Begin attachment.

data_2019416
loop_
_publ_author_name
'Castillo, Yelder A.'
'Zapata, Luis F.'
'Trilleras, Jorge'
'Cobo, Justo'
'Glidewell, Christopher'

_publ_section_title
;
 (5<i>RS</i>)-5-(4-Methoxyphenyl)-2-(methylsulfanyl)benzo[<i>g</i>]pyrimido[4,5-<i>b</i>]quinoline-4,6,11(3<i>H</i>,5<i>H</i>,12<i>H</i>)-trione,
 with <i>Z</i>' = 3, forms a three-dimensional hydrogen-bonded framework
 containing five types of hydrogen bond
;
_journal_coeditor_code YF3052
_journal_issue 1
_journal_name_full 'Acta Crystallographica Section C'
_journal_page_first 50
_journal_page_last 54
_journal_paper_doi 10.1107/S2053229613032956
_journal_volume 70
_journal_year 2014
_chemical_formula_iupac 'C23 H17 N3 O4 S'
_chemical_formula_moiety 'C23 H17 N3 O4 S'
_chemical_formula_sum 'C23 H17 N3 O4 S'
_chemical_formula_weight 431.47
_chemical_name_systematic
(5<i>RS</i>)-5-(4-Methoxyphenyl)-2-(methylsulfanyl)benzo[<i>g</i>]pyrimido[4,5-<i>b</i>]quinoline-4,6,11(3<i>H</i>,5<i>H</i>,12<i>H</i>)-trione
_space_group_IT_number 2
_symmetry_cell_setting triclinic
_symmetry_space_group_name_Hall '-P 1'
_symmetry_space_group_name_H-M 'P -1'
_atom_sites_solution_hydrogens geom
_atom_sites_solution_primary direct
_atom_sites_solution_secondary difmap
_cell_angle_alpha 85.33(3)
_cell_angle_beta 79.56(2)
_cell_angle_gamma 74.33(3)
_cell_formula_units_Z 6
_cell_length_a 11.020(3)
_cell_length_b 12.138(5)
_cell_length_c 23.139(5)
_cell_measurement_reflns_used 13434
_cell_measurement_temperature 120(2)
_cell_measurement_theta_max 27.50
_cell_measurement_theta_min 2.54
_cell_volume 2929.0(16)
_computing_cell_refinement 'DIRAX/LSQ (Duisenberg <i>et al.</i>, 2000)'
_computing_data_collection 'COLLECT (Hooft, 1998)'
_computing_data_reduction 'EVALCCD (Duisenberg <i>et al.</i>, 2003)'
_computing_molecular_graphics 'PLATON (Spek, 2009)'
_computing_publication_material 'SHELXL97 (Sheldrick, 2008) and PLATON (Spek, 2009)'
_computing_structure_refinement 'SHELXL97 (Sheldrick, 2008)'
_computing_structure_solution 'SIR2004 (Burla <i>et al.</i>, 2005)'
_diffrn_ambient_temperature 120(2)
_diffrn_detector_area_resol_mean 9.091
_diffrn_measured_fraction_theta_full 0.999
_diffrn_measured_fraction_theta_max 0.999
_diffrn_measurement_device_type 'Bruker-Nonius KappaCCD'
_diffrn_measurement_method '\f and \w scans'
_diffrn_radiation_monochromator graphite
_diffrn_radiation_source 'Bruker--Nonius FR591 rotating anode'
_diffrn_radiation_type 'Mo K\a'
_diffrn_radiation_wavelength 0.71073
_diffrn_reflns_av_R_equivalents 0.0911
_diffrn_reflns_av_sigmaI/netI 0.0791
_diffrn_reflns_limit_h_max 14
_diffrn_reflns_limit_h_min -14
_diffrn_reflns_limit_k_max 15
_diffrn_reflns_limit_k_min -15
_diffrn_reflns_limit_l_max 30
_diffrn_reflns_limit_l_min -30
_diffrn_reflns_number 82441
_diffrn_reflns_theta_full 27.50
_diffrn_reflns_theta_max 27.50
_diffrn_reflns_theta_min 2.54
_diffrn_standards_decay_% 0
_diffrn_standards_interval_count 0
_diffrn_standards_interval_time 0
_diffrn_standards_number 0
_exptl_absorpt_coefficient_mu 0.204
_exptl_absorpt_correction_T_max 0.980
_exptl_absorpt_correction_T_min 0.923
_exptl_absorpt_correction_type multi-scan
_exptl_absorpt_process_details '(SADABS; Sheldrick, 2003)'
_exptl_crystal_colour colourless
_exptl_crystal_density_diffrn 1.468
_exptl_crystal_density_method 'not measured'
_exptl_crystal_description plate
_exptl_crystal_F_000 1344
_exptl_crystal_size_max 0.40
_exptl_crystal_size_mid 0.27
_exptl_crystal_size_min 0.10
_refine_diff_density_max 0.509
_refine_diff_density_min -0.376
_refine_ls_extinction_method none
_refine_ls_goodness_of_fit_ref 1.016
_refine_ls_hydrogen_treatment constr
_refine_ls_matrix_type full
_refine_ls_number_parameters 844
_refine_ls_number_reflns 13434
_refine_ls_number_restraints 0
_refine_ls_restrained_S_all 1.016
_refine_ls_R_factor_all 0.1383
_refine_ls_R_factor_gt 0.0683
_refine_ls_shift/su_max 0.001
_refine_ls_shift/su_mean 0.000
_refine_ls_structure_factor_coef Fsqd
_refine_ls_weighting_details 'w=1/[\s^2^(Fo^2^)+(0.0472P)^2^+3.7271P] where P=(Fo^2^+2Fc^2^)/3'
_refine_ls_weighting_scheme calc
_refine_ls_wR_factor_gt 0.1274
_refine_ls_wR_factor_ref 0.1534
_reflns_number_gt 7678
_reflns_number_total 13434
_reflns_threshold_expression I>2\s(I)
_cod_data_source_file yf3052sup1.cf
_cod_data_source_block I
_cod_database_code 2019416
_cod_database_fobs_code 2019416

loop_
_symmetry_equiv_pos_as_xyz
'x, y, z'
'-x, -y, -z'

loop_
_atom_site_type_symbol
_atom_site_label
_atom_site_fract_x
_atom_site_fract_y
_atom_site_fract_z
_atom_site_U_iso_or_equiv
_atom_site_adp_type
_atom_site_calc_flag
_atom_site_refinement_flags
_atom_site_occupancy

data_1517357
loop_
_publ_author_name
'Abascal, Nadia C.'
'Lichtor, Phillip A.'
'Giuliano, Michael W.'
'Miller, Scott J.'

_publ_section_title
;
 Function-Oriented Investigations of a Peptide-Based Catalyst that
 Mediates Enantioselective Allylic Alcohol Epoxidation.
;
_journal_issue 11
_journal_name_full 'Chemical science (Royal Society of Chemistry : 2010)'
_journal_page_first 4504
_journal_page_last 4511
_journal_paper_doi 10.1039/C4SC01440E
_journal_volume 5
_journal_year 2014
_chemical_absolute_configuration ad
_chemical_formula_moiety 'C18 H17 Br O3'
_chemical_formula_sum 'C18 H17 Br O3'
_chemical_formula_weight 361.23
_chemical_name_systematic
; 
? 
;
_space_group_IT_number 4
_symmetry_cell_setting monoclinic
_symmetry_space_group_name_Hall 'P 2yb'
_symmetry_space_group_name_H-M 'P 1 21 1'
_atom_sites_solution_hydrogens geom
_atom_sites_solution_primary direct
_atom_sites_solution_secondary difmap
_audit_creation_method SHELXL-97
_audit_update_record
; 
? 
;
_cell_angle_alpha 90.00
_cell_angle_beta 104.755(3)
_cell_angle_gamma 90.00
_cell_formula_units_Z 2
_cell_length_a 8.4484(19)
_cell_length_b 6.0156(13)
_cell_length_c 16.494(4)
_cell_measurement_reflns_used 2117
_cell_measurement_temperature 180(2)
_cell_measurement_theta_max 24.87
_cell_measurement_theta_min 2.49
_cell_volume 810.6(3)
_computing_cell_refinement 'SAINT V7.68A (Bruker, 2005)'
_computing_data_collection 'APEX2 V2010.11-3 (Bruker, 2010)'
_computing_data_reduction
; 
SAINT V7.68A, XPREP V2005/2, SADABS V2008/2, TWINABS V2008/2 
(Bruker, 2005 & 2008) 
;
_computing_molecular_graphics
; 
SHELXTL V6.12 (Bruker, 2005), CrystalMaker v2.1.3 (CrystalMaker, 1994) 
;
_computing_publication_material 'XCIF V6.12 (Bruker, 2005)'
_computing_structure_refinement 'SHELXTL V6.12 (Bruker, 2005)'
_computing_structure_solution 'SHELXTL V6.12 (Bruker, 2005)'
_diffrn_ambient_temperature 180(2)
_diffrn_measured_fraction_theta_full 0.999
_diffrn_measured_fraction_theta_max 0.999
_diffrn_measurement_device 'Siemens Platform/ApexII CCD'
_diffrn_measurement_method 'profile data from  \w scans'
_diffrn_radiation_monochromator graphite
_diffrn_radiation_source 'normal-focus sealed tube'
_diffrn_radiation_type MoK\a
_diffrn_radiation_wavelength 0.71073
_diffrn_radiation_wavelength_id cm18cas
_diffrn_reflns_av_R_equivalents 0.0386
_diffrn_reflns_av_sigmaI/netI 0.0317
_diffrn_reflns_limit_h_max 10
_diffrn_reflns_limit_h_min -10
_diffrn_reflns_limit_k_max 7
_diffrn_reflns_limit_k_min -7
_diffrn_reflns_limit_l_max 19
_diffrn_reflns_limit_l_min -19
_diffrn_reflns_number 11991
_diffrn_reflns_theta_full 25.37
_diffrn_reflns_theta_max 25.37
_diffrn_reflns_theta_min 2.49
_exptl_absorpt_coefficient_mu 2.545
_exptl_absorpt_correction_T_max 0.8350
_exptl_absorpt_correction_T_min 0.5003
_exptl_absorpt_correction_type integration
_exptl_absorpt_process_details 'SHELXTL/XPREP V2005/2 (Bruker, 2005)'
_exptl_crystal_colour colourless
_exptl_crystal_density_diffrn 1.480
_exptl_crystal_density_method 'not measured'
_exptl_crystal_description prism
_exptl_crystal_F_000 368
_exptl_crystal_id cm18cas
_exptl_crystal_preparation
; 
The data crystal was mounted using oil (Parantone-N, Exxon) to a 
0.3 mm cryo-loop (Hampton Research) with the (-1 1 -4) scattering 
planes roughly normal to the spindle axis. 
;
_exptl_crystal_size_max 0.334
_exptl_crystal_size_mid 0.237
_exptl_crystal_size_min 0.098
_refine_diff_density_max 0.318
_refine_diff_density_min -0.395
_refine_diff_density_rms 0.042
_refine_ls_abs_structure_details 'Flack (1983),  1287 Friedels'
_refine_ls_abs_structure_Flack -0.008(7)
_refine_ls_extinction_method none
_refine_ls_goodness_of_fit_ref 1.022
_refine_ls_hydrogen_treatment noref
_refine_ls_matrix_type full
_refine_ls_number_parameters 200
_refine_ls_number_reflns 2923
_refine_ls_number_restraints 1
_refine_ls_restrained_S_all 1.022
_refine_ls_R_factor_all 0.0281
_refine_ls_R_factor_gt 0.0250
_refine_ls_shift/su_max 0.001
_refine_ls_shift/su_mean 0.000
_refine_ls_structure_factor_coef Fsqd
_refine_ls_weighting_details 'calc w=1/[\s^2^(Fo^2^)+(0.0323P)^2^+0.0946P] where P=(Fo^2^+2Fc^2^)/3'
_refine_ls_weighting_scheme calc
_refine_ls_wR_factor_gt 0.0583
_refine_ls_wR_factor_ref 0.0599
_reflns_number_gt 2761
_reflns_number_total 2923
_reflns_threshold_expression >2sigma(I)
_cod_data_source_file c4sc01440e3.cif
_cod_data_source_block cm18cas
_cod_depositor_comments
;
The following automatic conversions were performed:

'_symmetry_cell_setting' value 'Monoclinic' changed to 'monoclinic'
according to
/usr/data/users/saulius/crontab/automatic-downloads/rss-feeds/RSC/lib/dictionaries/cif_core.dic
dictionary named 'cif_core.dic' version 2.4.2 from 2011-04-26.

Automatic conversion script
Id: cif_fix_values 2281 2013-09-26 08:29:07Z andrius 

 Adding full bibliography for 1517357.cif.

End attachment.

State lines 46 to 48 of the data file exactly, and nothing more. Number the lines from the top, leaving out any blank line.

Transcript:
_cell_measurement_theta_min 2.54
_cell_volume 2929.0(16)
_computing_cell_refinement 'DIRAX/LSQ (Duisenberg <i>et al.</i>, 2000)'